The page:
Bosnia handed in its application for EU membership Monday, hoping to catch up with its neighbors on the EU path but confronting the reality that many in the country have grown tired of waiting for jobs and prosperity and are already voting with their feet.
President Dragan Covic submitted the application to the Dutch Foreign Affairs Minister, Bert Koenders, in Brussels. The Netherlands currently holds the EU presidency.
“There is no way back for Bosnia-Herzegovina, we must catch up with our neighbors,” Covic said. He said the country will speed up the required reforms in the expectation that the EU will grant the country candidate status in 2017.
Bosnia first knocked on the EU door in 2008 when it signed a Stabilization and Association Agreement with the bloc, 13 years after the end of the bloody conflict that left the country ethnically divided. But unresolved wartime quarrels have hindered the necessary reforms as Bosnian Serbs feared for their autonomy within Bosnia. This frustrated the Muslim Bosniaks and some Bosnian Croats, who felt they were hostages to the Serb lack of will to reform the country at least enough to attract foreign investments that would kickstart the economy.
The stalemate has produced an unemployment rate over 40 percent and a general feeling of apathy among Bosnians. Every year, tens of thousands decide to leave the country.
In 2014, about 68,000 Bosnians, mostly aged between 25 and 40, permanently left the country of 3.8 million. For 2015, the figure will be 20 to 30 percent higher, parliamentarian Senad Sepic told the AP.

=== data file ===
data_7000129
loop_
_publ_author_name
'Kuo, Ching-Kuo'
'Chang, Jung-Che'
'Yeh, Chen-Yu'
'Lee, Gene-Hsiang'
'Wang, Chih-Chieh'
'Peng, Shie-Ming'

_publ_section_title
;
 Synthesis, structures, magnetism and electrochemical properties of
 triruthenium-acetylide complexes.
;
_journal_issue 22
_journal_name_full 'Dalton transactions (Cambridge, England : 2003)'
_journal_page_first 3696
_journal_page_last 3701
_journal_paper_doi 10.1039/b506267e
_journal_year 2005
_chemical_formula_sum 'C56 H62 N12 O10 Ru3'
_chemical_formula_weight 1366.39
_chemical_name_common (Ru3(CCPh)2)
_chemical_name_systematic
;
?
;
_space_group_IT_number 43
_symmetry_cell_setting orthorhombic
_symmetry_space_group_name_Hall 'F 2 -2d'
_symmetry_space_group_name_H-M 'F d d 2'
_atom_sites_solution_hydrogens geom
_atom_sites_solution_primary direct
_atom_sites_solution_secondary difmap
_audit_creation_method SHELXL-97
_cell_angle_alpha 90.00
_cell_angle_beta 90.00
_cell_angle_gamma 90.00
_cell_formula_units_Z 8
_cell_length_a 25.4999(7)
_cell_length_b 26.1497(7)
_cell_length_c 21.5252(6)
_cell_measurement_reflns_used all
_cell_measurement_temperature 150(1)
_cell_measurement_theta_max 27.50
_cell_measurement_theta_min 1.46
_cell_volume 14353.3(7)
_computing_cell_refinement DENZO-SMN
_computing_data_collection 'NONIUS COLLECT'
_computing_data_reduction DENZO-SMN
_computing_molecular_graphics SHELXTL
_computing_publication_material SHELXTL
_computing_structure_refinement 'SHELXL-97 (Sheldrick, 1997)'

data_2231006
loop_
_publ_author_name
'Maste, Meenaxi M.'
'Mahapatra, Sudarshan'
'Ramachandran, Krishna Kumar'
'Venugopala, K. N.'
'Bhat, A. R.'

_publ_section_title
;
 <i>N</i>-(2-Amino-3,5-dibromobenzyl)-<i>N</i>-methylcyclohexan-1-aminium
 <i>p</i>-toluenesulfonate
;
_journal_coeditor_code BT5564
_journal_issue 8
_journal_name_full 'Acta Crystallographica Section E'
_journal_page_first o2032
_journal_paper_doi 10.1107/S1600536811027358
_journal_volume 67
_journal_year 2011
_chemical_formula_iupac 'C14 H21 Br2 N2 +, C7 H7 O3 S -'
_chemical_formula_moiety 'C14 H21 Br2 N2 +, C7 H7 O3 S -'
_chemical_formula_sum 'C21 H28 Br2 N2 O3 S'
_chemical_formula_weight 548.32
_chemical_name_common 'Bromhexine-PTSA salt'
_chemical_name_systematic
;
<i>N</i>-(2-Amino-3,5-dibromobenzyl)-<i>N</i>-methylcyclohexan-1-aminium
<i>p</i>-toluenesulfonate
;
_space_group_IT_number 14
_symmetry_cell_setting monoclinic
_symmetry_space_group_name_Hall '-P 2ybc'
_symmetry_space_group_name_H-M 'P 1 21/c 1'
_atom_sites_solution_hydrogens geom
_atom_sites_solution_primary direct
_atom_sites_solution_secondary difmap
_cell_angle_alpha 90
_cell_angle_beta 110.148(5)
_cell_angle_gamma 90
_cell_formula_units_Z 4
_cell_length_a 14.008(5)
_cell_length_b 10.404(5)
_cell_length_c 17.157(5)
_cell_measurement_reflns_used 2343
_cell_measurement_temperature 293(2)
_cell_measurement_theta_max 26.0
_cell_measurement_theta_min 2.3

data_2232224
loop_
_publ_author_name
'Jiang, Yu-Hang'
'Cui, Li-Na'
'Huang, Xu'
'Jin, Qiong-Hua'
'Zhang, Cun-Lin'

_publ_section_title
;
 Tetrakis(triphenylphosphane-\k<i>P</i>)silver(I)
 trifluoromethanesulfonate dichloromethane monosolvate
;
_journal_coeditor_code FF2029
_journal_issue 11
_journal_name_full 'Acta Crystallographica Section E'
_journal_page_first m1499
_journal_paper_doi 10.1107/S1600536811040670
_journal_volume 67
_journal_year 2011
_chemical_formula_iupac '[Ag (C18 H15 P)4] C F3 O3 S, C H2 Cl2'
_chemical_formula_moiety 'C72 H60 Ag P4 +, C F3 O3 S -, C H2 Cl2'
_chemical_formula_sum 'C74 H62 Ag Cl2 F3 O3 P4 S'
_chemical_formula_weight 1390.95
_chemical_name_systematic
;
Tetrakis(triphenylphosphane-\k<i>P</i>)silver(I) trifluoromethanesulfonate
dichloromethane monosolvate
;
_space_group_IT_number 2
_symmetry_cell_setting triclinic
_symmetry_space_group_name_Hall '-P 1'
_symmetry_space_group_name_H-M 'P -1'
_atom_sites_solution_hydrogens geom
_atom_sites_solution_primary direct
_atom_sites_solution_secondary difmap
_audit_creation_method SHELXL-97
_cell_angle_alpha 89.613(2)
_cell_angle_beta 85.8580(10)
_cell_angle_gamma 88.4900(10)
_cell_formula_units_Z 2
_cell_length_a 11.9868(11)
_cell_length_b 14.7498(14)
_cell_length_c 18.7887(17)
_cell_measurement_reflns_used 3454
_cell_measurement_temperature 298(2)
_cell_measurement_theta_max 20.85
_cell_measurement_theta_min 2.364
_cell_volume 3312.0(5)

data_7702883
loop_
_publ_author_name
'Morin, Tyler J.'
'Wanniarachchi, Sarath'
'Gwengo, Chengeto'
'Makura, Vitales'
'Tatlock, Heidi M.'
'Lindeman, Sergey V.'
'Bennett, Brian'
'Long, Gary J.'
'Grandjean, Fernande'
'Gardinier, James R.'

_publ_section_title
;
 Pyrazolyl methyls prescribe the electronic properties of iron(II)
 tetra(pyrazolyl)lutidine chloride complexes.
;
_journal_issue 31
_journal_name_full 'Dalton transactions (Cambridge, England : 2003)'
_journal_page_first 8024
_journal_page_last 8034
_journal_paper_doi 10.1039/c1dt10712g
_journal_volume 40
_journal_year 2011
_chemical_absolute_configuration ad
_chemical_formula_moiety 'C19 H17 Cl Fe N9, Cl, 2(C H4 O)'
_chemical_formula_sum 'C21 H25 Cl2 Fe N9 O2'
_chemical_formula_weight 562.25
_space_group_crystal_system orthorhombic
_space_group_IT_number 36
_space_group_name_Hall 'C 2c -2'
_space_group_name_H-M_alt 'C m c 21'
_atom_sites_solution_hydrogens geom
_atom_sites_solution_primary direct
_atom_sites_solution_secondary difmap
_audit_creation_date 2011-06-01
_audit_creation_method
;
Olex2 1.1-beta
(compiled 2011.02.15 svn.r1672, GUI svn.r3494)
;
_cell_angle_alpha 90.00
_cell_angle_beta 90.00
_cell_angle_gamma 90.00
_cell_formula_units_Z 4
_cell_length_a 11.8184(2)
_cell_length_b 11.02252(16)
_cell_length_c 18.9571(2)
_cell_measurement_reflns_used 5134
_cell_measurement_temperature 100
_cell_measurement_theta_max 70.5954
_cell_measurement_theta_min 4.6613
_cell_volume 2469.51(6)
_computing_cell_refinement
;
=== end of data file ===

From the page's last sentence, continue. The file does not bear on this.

“The very substance that should be building this country is leaving,” he said.
Things only started moving with the EU application in 2014, when Bosnian Serbs split their votes between two blocks — one that favors the reforms and one that continues to pursue a separate Serb state. Pro-EU Serb officials managed to push for the required reforms, enabling Bosnia to submit Monday’s application.
“It is a day of celebration for all of us: only 20 years ago, it was in the Balkans where one of the most awful pages of European history was written,” said a joint statement from the EU’s foreign policy chief, Federica Mogherini, and EU Enlargement Commissioner Johannes Hahn.
But the recent progress comes too late for many. They are choosing to run toward the EU rather than limp there with Bosnia.
“Just from the town of Livno, 60 whole families left in January 2016 alone,” Sepic said. Livno is a town in the south of the country with 9,000 residents.
Germany is looking for 40,000 medical workers alone each year so in the past two years the number of applicants for German-language courses at the Goethe Institute in Sarajevo has doubled, and it keeps growing.
Amer Cekic, 20, a student of political science, attends the course because he believes it will help him find a job in Germany.
“I feel I have no future here,” he said.
In Sepic’s constituency of Cazin in the northwest of the country, the number of first-graders was down in 2015 by 40 percent compared with 2011. If the trend continues, there will be no first graders at all by 2022, Sepic says.
“And if there are no people left here, then the whole story of EU membership is pointless,” he said.